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10 teknikker og gode råd fra nogen af USA's mest succesrige virksomhedsledere.

Some entrepreneurs love to take matters into their own hands when it comes to selling face-to-face. Others choose to delegate selling authority--and in so doing, they cheat their businesses out of a great deal of selling impact. My question: What does the first group know about selling that the rest of us wish we knew?

Here, based on interviews with some of the most successful top executives in the country, are 10 actions that CEOs who sell successfully do on a regular basis. Consider working these strategies and tactics into your daily routine, and have your sales team do so, too.

Teknik 1: Know Your Ideal Prospects
CEOs who sell hate wasting time, so they target the people and groups most likely to buy from them. Wasted time in the sales process adds to the cost of sales and extends the critical time-to-revenue benchmark. Bob Palmisano, CEO of MacroChem, a transdermal drug delivery company in Lexington, Virginia, learned about targeting ideal prospects early on at Bausch & Lomb, Playtex and Mobil Oil. "You must figure out very quickly how you fit in with a given prospect," he says. "You must back away quickly when what you have doesn't fit what they need."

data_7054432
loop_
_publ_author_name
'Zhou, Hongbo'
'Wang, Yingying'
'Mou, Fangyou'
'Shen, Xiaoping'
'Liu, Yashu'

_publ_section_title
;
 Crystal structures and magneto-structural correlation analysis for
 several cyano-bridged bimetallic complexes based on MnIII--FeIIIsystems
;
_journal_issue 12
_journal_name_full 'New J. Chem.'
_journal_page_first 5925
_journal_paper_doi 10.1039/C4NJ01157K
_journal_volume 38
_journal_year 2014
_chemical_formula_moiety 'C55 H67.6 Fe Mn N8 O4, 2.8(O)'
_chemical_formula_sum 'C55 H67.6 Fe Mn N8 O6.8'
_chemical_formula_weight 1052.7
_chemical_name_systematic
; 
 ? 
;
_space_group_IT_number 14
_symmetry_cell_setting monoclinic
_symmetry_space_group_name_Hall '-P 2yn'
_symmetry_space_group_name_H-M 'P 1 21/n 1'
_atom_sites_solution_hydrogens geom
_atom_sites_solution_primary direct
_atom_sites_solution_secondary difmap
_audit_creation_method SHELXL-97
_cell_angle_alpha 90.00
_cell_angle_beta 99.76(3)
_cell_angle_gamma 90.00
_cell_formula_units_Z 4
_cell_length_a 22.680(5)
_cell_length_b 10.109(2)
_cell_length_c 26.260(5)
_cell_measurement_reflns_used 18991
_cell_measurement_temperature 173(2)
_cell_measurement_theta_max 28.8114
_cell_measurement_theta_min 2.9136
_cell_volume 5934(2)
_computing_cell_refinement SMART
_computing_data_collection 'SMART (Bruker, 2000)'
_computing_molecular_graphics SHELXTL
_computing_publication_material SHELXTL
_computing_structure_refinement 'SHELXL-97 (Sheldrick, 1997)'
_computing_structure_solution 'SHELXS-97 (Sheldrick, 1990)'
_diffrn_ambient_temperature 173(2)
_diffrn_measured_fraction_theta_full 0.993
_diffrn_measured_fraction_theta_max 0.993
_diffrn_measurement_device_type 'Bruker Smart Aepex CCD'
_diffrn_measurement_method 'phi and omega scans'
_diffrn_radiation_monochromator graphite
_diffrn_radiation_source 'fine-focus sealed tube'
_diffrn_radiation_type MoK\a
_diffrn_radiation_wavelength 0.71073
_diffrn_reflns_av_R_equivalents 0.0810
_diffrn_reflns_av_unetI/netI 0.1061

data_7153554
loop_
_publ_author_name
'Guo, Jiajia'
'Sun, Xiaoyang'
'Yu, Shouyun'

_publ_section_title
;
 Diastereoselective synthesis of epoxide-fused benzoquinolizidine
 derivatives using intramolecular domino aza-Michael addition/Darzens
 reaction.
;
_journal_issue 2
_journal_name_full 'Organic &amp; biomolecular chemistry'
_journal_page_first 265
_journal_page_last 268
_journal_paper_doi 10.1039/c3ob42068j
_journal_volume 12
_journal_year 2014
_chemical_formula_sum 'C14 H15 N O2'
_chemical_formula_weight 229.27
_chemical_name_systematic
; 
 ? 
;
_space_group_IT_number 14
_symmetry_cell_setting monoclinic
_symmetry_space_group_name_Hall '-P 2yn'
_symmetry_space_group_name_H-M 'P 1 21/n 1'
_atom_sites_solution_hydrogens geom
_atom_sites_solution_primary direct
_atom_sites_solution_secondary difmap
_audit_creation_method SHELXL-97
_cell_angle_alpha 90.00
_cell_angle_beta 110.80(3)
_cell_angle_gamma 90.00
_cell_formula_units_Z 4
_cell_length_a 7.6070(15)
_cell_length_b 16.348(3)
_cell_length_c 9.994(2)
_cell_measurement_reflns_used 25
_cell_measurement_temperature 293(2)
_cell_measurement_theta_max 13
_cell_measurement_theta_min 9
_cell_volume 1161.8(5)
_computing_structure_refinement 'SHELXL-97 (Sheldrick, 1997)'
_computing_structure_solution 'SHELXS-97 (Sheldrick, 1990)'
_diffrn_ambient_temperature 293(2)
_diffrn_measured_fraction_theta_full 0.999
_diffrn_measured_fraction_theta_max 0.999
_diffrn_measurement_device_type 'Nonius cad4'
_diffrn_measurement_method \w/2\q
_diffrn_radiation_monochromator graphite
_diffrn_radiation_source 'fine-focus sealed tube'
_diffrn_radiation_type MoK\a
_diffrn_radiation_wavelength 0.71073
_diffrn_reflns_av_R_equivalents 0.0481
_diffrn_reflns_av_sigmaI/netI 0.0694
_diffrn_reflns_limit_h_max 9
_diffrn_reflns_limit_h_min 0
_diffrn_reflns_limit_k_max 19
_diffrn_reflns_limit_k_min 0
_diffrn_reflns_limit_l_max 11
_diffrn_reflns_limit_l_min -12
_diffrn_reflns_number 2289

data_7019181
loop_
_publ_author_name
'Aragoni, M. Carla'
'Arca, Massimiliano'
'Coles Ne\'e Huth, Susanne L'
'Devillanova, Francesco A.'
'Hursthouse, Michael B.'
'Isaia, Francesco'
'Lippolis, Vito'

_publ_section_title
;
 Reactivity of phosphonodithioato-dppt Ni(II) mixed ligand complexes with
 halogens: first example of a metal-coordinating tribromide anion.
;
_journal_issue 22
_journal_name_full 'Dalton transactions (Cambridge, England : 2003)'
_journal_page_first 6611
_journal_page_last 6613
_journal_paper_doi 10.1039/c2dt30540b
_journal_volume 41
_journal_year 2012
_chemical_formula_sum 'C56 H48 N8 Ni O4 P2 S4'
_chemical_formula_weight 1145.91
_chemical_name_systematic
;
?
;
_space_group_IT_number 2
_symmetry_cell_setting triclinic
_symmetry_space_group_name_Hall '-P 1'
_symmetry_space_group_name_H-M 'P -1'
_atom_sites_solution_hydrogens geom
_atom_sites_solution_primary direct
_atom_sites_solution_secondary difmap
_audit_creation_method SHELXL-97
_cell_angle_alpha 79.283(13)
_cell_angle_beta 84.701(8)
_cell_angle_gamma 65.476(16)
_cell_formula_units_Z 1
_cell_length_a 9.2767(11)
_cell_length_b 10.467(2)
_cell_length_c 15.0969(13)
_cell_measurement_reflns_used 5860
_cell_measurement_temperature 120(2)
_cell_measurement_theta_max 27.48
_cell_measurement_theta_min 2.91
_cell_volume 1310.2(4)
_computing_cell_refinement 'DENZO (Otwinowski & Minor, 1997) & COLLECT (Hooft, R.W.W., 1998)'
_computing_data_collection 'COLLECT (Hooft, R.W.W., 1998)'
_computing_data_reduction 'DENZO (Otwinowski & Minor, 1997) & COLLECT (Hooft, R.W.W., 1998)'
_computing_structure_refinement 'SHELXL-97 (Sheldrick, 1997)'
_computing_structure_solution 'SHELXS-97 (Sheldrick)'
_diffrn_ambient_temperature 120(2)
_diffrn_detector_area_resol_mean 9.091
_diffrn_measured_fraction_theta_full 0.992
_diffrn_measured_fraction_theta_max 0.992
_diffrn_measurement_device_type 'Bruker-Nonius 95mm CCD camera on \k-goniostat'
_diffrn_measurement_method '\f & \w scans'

In addition, CEOs who are successful in sales have no qualms about calling another organization's top person to find out whether there's a potential fit between their respective companies. That means you should be willing and able to do the same. It's also helpful to identify all the sales that are taking too long to close. Go ahead, pick up the phone and don't be shy-you'll quickly find out what's taking so long and speed things up in no time.

Teknik 2: Understand That Other CEOs Use Similar Criteria to Buy and Sell